Asheville, Walnut Cove, Biltmore Forrest and Western North Carolina’s Audio and Home Theater specialists present Cane Creek AV and Paul McGowan – PS Audio, Intl.

Power calculations

One of the most common questions I cannot answer is about matching power amps to Power Plants. It seems such an obvious question and you’d think the answer would be straight forward. But, you’d be incorrect.

The problem with matching power amps to Power Plants happens because we don’t have the complete story. What we’re missing are the speakers and your listening habits. An M1200 monoblock pair is capable of delivering massive amounts of power to speakers, yet in many cases, the pair can be powered with the smallest of our Power Plants, the P3. It all depends on what the amplifiers are being asked to do.

The easiest way to visualize what’s happening is to view the power amp/speaker as a pair. A power-hungry speaker will demand the same amount of wattage from any amp regardless of that amplifier’s rating. And conversely, even power-hungry speakers take less when not being played loudly.

I don’t mean to make this difficult. I bring this up merely to point out that what we might view as a straight forward calculation is, in fact, a bit more involved. If you’re confused, it’s always worth a call to us.

Here’s an easy rule of thumb you can use. If your power amplifier is a standard bias class AB or class D amplifier, and your speaker’s sensitivity hovers close to the 90dB/Watt/meter, then, on average, you’re likely not pushing much more than 100 watts even on peaks. Thus, any of our Power Plants would work just fine for you.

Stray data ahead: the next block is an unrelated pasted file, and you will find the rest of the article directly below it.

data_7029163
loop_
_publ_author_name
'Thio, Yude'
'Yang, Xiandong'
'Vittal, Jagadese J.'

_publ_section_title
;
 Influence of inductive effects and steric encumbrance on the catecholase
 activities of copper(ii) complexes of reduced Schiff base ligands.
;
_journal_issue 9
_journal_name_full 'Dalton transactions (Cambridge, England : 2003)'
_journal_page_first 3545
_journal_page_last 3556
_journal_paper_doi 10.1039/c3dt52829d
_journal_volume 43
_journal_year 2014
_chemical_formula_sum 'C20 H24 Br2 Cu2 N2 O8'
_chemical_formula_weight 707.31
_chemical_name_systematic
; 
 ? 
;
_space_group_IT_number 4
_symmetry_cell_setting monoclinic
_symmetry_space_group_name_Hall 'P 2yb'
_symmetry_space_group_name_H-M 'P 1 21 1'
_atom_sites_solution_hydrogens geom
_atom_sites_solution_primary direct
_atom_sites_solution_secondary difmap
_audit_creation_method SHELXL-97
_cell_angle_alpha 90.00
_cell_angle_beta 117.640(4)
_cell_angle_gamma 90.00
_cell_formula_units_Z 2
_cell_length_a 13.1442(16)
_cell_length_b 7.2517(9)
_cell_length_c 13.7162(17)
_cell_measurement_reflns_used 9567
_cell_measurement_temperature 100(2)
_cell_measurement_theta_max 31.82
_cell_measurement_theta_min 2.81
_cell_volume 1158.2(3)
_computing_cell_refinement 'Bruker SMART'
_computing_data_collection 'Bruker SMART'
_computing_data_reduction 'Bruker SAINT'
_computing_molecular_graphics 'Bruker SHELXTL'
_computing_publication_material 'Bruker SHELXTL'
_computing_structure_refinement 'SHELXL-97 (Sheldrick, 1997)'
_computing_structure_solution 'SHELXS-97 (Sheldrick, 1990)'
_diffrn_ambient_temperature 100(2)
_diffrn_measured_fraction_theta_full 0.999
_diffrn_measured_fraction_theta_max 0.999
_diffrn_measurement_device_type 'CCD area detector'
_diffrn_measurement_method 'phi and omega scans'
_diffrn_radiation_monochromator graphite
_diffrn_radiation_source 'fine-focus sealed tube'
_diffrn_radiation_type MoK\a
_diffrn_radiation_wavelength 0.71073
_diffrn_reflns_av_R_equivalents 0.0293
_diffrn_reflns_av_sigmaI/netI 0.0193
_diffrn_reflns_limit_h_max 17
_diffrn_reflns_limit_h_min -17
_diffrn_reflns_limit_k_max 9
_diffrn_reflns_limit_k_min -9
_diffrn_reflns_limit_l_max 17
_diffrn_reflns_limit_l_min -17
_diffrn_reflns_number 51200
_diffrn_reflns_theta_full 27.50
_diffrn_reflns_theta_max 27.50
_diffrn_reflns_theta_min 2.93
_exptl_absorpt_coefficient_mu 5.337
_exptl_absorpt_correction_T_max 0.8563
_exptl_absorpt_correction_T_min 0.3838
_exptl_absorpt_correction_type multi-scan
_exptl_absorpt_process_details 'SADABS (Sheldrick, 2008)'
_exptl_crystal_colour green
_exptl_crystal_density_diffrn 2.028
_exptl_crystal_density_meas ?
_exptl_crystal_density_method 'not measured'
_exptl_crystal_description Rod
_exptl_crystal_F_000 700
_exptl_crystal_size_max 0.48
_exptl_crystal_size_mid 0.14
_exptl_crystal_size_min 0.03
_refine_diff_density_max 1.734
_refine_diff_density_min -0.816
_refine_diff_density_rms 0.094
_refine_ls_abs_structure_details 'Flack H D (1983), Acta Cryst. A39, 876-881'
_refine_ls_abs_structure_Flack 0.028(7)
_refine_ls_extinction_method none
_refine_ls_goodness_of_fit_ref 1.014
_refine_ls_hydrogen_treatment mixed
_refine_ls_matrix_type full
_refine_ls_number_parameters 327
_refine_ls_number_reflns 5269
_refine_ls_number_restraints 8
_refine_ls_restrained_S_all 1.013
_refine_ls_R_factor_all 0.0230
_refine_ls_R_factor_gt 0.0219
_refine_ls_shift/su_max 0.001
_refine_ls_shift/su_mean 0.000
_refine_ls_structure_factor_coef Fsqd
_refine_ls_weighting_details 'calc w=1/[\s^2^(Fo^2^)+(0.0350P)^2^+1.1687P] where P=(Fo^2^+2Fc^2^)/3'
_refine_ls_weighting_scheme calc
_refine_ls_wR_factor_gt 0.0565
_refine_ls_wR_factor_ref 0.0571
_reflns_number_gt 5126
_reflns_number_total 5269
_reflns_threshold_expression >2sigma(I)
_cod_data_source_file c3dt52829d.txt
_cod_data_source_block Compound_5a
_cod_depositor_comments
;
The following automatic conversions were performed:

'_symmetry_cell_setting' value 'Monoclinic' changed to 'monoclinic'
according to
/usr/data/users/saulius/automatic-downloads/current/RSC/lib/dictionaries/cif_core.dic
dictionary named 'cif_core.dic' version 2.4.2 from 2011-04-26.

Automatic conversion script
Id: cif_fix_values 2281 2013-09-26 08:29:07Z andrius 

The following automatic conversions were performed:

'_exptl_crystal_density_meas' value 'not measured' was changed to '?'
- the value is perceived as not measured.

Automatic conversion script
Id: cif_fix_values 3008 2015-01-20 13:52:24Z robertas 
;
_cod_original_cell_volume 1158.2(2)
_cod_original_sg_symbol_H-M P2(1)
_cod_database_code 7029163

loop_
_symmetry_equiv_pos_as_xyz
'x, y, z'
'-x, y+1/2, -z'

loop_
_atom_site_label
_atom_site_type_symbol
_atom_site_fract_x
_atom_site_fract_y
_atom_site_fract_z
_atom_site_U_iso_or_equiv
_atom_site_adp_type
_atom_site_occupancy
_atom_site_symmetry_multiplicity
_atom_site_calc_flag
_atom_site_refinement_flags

Just remember, amps and speakers should be thought of as pairs.

 

Asheville, Walnut Cove, Biltmore Forrest and Western North Carolina’s Audio and Home Theater specialists present Cane Creek AV and Paul McGowan – PS Audio, Intl.

Confirmations

As audiophiles were under constant criticism from those who haven’t gotten the opportunity to experience what we do. It’s just part of the landscape.

Working recently with a new editor unfamiliar with our community, I was reminded just how out there some of our heated debates must appear to the uninitiated. The editor had spent some internet hours familiarizing himself with our small section of the world and was shocked at the level of emotions expressed over issues he’d never known existed. “People were ready to come to blows over the differences in a cable!” he exclaimed.

Of course, this is all humdrum everyday occurrences to us.

One of the more satisfying aspects of what we do comes in the form of comments and opinions expressed on forums and letters. These comments are more often than not mirrors of our own conclusions—conclusions of how things sound we never publicly express. That to me is fascinating. We send out a product knowing its sonic strengths and weakness as heard on the PS Audio reference system. When those identical strengths and weaknesses are identified by others on completely different audio systems—and without any mention or prompting by us—it’s always a reminder of just how real what we do is.

The next time someone from outside our community lambasts you for hearing that which “cannot make a difference”, just smile with the knowledge their comment isn’t meant to be mean.

It’s just not something they have experienced themselves.